10. Courtney Love, not just Seattle’s problem anymore.

    1. but still a whore.

      1. At some point doesn’t she become all whored out?

    2. We need another problem out of Seattle like Kurt Cobain needs another hole in the head.

      1. You guys were getting warmed up for Greg Nickels, but he overplayed his hand.

  11. Marijuana is the beachhead for an over all repeal to prohibition. And the prohibitionists know it. They know marijuana is no worse than alcohol. They also know that if it became legal none of their horror stories would come true. And once that happened people would justifiably wonder why any of this stuff is not legal.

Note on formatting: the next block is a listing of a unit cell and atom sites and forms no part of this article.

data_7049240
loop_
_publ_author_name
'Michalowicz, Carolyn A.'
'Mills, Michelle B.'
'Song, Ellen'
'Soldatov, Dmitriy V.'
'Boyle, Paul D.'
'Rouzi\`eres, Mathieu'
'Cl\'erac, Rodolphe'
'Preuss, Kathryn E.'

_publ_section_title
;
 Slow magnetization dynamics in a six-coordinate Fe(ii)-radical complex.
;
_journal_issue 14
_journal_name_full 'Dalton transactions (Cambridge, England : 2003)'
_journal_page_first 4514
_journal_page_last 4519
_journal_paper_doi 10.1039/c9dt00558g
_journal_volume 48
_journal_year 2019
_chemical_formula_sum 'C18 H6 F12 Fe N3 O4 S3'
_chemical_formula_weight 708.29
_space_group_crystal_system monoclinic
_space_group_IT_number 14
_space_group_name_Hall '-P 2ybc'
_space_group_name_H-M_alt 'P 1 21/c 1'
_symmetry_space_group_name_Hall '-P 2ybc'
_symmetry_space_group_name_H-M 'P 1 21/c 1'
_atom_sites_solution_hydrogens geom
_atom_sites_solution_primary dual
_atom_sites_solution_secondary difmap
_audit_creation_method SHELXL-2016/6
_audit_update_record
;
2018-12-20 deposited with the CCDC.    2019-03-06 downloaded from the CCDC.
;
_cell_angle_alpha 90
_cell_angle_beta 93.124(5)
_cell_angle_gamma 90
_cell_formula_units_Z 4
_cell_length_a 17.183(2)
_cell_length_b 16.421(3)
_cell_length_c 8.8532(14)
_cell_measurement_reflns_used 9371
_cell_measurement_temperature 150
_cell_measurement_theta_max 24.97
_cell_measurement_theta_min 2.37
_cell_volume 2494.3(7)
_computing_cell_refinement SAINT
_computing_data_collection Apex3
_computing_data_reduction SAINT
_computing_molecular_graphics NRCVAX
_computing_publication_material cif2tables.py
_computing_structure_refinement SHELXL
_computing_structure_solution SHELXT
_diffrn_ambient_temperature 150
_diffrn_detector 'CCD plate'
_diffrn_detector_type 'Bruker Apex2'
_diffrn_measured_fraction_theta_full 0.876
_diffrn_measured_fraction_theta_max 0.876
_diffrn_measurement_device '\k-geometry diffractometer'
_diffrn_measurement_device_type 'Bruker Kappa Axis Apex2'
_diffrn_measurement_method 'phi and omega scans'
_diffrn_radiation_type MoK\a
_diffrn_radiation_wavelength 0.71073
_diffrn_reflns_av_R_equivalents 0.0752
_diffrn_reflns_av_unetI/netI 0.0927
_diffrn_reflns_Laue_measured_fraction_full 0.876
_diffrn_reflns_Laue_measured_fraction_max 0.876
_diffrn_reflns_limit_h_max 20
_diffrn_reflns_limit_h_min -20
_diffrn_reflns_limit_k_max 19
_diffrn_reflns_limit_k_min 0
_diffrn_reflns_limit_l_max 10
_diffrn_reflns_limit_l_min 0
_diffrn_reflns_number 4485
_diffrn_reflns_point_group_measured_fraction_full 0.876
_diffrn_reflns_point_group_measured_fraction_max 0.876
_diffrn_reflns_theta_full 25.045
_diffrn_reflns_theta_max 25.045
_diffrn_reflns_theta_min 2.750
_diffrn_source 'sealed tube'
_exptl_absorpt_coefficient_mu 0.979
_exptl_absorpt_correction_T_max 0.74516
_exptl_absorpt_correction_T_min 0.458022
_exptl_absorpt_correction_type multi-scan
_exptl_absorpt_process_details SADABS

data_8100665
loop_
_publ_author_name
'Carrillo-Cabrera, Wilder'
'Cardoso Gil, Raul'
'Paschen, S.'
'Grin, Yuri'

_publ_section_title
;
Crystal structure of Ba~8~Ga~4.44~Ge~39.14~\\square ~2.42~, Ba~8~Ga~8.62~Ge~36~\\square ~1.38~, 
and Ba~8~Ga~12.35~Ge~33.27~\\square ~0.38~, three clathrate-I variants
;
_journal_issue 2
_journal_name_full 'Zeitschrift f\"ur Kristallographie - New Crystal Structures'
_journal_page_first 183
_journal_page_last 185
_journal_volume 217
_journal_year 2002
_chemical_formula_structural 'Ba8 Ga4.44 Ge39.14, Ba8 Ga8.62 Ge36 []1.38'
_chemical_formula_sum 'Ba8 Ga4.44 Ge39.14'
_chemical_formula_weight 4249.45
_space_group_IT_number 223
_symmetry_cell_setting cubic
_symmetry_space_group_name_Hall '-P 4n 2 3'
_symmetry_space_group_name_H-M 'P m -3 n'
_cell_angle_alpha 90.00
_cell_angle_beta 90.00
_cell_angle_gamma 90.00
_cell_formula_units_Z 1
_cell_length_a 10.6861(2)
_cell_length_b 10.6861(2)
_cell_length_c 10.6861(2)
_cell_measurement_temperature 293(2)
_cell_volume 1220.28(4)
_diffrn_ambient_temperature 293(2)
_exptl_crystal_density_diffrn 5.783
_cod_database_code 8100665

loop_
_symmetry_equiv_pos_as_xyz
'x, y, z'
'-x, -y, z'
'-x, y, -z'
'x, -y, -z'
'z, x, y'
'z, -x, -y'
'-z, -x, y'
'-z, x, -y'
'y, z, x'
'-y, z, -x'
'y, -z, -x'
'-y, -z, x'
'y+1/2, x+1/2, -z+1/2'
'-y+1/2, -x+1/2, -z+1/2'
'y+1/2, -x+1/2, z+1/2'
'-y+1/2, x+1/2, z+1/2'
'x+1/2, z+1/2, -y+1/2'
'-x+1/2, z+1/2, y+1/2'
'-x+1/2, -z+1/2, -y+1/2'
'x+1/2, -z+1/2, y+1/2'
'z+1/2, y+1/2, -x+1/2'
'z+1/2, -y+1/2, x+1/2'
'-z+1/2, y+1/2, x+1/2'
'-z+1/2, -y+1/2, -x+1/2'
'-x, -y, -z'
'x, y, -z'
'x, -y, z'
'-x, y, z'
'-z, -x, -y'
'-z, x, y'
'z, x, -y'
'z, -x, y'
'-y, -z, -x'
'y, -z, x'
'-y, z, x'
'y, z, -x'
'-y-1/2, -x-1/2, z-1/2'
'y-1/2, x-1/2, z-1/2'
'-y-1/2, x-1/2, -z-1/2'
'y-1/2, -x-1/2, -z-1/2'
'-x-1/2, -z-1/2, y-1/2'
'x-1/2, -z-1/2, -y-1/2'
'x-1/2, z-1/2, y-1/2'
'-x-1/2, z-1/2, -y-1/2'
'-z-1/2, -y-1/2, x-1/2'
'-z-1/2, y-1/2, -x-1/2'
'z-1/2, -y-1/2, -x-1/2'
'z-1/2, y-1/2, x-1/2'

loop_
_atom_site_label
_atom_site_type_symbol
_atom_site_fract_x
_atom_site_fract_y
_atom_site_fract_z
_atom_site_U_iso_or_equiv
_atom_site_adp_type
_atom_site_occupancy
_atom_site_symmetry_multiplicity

1. It sho’ don’ hep mah pistol marksmanship

      1. I hole the dang thing sideways

      2. That is cocaine that helps your marksmanship you stupid darkie.

      3. Oh, I get it, it’s funny because something about black people.

        1. Racist.

        2. No, its funny because a post just yesterday or the day before had a quote of an official claiming that cocaine improved pistol marksmanship, while at the same time espousing the notion that mostly black people use cocaine.

          THATS the joke, which you just forced me to kill.

          1. Oh.

            Well. If you need anyone to silence the laughter again, I’ll be over here.

            1. Bullets – my only weakness! How did you know?

      4. tell that to the nba

    2. I disagree. Even if we get a modicum of prohibition repeal on the marijuana front (which arguably we have in specific locales), the wider prohibition of so-called hard drugs — heroin, meth, cocaine etc– won’t end. It simply won’t.